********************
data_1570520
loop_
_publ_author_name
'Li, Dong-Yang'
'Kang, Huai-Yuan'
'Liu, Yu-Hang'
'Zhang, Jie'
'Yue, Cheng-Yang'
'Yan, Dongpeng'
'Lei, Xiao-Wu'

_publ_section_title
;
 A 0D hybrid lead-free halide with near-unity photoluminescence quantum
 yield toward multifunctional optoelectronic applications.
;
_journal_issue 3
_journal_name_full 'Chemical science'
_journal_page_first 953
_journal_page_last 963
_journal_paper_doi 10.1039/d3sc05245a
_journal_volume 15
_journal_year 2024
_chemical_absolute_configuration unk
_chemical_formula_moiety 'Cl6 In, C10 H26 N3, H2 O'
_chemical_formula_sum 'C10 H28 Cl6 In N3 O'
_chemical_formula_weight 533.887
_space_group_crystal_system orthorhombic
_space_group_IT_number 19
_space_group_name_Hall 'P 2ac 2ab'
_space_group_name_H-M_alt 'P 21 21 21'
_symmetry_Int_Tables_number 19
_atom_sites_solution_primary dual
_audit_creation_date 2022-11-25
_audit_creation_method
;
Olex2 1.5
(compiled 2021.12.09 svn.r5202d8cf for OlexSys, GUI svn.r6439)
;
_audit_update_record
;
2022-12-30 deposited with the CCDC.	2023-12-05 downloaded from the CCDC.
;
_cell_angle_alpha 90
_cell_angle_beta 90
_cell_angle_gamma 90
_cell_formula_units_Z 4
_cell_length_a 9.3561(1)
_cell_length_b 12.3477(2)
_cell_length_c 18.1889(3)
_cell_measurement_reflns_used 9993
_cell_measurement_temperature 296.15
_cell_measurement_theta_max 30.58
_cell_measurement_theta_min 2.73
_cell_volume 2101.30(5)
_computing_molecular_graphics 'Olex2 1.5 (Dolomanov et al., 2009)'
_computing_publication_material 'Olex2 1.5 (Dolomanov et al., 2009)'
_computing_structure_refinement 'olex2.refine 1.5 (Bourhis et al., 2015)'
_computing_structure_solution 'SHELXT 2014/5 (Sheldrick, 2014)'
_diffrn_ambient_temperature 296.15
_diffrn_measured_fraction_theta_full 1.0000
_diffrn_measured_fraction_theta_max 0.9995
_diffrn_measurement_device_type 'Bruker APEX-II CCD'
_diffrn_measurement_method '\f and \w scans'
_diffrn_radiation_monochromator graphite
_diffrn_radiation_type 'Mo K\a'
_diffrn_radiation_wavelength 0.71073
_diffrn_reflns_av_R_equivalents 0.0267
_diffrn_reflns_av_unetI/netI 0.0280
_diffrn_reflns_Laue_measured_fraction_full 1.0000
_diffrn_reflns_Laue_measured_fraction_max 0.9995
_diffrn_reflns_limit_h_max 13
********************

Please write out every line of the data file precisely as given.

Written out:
data_1570520
loop_
_publ_author_name
'Li, Dong-Yang'
'Kang, Huai-Yuan'
'Liu, Yu-Hang'
'Zhang, Jie'
'Yue, Cheng-Yang'
'Yan, Dongpeng'
'Lei, Xiao-Wu'

_publ_section_title
;
 A 0D hybrid lead-free halide with near-unity photoluminescence quantum
 yield toward multifunctional optoelectronic applications.
;
_journal_issue 3
_journal_name_full 'Chemical science'
_journal_page_first 953
_journal_page_last 963
_journal_paper_doi 10.1039/d3sc05245a
_journal_volume 15
_journal_year 2024
_chemical_absolute_configuration unk
_chemical_formula_moiety 'Cl6 In, C10 H26 N3, H2 O'
_chemical_formula_sum 'C10 H28 Cl6 In N3 O'
_chemical_formula_weight 533.887
_space_group_crystal_system orthorhombic
_space_group_IT_number 19
_space_group_name_Hall 'P 2ac 2ab'
_space_group_name_H-M_alt 'P 21 21 21'
_symmetry_Int_Tables_number 19
_atom_sites_solution_primary dual
_audit_creation_date 2022-11-25
_audit_creation_method
;
Olex2 1.5
(compiled 2021.12.09 svn.r5202d8cf for OlexSys, GUI svn.r6439)
;
_audit_update_record
;
2022-12-30 deposited with the CCDC.	2023-12-05 downloaded from the CCDC.
;
_cell_angle_alpha 90
_cell_angle_beta 90
_cell_angle_gamma 90
_cell_formula_units_Z 4
_cell_length_a 9.3561(1)
_cell_length_b 12.3477(2)
_cell_length_c 18.1889(3)
_cell_measurement_reflns_used 9993
_cell_measurement_temperature 296.15
_cell_measurement_theta_max 30.58
_cell_measurement_theta_min 2.73
_cell_volume 2101.30(5)
_computing_molecular_graphics 'Olex2 1.5 (Dolomanov et al., 2009)'
_computing_publication_material 'Olex2 1.5 (Dolomanov et al., 2009)'
_computing_structure_refinement 'olex2.refine 1.5 (Bourhis et al., 2015)'
_computing_structure_solution 'SHELXT 2014/5 (Sheldrick, 2014)'
_diffrn_ambient_temperature 296.15
_diffrn_measured_fraction_theta_full 1.0000
_diffrn_measured_fraction_theta_max 0.9995
_diffrn_measurement_device_type 'Bruker APEX-II CCD'
_diffrn_measurement_method '\f and \w scans'
_diffrn_radiation_monochromator graphite
_diffrn_radiation_type 'Mo K\a'
_diffrn_radiation_wavelength 0.71073
_diffrn_reflns_av_R_equivalents 0.0267
_diffrn_reflns_av_unetI/netI 0.0280
_diffrn_reflns_Laue_measured_fraction_full 1.0000
_diffrn_reflns_Laue_measured_fraction_max 0.9995
_diffrn_reflns_limit_h_max 13